I have a project which uses Jersey 1.7, Guice 3.0 and has some JAXB annotated classes which are serialized through resources to XML and JSON. I'd like to configure the JSON output using a ContextResolver as suggested in several questions here on SO, as well as in the Jersey User Guide. This involves creating a JSONJAXBContext like this:

public class JaxbResolver implements ContextResolver<JAXBContext> {

    private final JAXBContext context;

    public JaxbResolver() throws Exception {
        this.ctx = new JSONJAXBContext(
            Resource1.class, Resource2.class);

    /* ... */

My problem is, that some of my resource classes have dependencies which are to be injected by Guice, like this:

public class DisplayConfigResource {
    private final ConfigRunner cr;

    public DisplayConfigResource(ConfigRunner cr) {
        this.cr = cr;

    /* ... */

If I remove my JaxbResolver from the game, everything works fine except that I have no control over the generated JSON (and the default is really weird, like removing the []s from single-element collections, ...). So it seems it's common sense to plug a ContextResolver like mine into Jersey so I can tune the JSON to something I like. But

  • the JSONJAXBContext class really likes to have no-arg constructors on the resources while
  • my resources really like to have their dependecies injected in their constructors.

So my question is how to resolve this situation and have Jersey, Guice and JSON play nicely together?


You can also use Jackson instead of JAXB for JSON marshal/unmarshal. It uses the same @XmlRootElement, @XmlType, etc annotations and it produces a more standard output (and does not need those fancy ContextResolver natural configuration stuff).

First configure your web.xml:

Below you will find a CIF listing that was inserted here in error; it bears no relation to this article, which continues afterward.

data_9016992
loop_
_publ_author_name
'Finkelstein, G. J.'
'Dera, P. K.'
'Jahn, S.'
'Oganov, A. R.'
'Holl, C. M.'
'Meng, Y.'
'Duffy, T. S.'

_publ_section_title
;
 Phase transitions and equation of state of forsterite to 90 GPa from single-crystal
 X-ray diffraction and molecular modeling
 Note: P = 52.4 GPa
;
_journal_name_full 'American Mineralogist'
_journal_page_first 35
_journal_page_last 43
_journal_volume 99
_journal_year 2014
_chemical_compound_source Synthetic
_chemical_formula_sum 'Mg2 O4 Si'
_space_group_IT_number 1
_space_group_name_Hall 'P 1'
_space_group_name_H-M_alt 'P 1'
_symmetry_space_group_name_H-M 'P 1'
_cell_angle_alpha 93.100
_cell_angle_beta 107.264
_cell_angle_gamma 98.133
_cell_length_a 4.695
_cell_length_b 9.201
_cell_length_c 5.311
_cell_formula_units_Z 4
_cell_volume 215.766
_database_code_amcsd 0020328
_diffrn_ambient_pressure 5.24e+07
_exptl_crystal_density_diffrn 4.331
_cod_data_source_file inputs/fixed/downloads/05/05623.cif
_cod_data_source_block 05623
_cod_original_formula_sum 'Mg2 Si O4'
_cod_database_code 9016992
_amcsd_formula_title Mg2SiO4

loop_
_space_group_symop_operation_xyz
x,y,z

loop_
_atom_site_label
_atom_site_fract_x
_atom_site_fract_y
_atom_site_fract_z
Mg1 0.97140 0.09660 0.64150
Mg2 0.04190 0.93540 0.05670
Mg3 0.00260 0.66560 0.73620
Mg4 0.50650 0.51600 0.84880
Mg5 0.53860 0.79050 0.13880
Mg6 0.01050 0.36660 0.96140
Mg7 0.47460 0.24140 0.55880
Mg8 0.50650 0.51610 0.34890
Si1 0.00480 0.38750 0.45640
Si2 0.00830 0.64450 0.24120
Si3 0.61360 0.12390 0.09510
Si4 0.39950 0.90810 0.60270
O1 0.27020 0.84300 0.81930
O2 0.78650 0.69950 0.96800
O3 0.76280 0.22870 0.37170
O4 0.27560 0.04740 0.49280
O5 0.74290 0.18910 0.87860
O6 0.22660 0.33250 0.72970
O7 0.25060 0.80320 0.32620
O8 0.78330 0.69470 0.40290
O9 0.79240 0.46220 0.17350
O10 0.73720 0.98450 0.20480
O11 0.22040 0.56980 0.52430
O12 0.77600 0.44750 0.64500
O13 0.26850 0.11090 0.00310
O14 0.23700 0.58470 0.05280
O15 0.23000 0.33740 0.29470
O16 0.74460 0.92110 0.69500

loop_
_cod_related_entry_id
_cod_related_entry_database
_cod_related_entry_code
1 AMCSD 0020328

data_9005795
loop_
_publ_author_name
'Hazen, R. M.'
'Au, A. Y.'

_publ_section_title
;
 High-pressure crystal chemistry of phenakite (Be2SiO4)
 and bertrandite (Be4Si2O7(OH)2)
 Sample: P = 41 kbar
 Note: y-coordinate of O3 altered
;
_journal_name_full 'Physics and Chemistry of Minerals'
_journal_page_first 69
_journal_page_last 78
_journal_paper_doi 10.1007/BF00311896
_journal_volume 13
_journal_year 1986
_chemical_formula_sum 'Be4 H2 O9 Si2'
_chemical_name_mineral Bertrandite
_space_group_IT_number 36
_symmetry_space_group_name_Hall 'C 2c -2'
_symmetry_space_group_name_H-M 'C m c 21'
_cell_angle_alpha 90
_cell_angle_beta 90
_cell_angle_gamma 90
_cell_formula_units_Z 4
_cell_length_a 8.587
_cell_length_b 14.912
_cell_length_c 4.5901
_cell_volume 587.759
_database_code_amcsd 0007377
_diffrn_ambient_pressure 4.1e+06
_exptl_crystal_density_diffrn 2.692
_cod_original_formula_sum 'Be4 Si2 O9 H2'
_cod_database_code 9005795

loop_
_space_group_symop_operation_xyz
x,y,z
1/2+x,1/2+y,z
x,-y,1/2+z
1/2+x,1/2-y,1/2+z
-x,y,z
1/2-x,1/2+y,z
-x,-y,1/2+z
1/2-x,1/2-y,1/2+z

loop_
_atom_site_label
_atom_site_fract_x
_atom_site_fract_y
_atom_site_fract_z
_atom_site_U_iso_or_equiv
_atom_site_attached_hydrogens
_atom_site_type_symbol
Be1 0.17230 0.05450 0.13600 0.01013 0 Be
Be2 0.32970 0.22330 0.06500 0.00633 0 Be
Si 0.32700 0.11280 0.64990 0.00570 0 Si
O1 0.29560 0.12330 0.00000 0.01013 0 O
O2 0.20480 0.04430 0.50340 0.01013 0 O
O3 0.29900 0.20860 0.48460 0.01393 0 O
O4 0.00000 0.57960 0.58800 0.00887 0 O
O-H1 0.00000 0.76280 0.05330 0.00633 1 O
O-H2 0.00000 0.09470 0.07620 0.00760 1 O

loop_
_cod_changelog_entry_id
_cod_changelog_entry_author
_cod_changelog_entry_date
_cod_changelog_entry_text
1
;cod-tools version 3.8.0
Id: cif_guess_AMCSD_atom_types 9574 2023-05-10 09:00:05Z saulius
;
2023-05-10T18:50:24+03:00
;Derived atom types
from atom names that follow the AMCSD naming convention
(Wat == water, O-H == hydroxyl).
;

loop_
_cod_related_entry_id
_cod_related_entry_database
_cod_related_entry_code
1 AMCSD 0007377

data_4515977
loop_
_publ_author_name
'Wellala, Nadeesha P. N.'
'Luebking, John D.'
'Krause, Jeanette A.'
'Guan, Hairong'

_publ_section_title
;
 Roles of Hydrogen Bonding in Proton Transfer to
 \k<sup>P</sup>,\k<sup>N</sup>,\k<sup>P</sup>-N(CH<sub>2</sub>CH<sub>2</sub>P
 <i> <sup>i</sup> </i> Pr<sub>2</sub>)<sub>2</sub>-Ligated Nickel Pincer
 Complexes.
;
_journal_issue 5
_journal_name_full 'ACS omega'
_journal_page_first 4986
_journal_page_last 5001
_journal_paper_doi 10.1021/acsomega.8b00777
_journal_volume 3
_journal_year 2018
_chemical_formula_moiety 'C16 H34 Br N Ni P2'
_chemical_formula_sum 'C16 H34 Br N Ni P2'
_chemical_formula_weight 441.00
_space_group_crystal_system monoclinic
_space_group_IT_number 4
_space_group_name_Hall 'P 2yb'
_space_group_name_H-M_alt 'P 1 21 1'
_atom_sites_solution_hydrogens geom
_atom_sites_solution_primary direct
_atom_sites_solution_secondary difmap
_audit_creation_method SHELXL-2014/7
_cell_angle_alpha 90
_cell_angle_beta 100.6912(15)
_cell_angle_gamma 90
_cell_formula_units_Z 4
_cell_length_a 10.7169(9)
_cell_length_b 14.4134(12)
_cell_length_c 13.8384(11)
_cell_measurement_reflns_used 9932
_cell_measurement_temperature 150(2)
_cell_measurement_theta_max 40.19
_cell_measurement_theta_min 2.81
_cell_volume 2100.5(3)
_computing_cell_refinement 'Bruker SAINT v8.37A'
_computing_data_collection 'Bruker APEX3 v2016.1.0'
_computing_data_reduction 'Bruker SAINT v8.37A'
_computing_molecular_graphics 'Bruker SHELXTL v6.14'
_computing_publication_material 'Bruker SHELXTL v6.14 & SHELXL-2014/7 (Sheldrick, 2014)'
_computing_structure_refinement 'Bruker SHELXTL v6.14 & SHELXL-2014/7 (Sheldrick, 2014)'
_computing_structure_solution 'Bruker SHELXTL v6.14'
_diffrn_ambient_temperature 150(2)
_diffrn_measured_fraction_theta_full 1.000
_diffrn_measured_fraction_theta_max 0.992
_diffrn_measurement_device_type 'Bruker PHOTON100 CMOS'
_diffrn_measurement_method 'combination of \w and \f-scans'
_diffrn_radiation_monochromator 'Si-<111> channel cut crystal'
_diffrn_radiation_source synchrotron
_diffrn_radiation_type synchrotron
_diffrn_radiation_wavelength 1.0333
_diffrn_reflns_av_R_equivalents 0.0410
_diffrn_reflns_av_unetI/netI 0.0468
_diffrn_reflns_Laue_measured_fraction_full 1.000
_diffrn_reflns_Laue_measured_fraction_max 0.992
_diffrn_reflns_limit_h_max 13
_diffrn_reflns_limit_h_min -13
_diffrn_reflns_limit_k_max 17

Then add the jersey-json dependency in your pom.xml:

  • I don't use Jersey in a Servlet container, so there is no web.xml to modify. But indeed that POJOMappingFeature looks very interesting. Do you have an idea how to set this using vanilla Jersey? (I'll have a look, too) – Waldheinz Jun 24 '11 at 9:56
  • I've never heard about « vanilla » Jersey. What this is? – yves amsellem Jun 27 '11 at 8:21
  • With "vanilla" I meant Jersey without Servlets. – Waldheinz Jun 27 '11 at 9:33
  • @waldheinz I don't even know this was possible. Take a look at the documentation related to POJOMappingFeature, you'll probably find how to use it the way you want. – yves amsellem Jun 27 '11 at 9:59
  • 4
    Adding getFeatures().put(JSONConfiguration.FEATURE_POJO_MAPPING, Boolean.TRUE) to the ResourceConfig implementation is what's needed for the non-servlet case. Thanks for bringing me on the right track! – Waldheinz Jun 28 '11 at 12:25

I had similar problem and I resolved it by creating custom JAXBContextResolver and manually specifying which classes are going to play nicely with json serialization:

public class JAXBContextResolver implements ContextResolver<JAXBContext> {

    private JAXBContext context;
    private Class<?>[] types = {DtoIdNazov.class, DtoLokalitaPoloha.class, DtoListRestauracie.class, DtoDetailRestauracia.class};

    public JAXBContextResolver() throws Exception {
        JSONConfiguration jsonConfiguration = JSONConfiguration.natural().build();
        this.context = new JSONJAXBContext(jsonConfiguration, types);

    public JAXBContext getContext(Class<?> objectType) {
        for (Class<?> type : types) {
            if (type == objectType) {
                return context;
        return null;
  • This is very similar to the code I posted in my question. The problem I had with this is, that the types you give to the JSONJAXBContext need to have a no-arg constructor. But I'd like to have my dependencies injected with Guice. – Waldheinz Jun 24 '11 at 9:54

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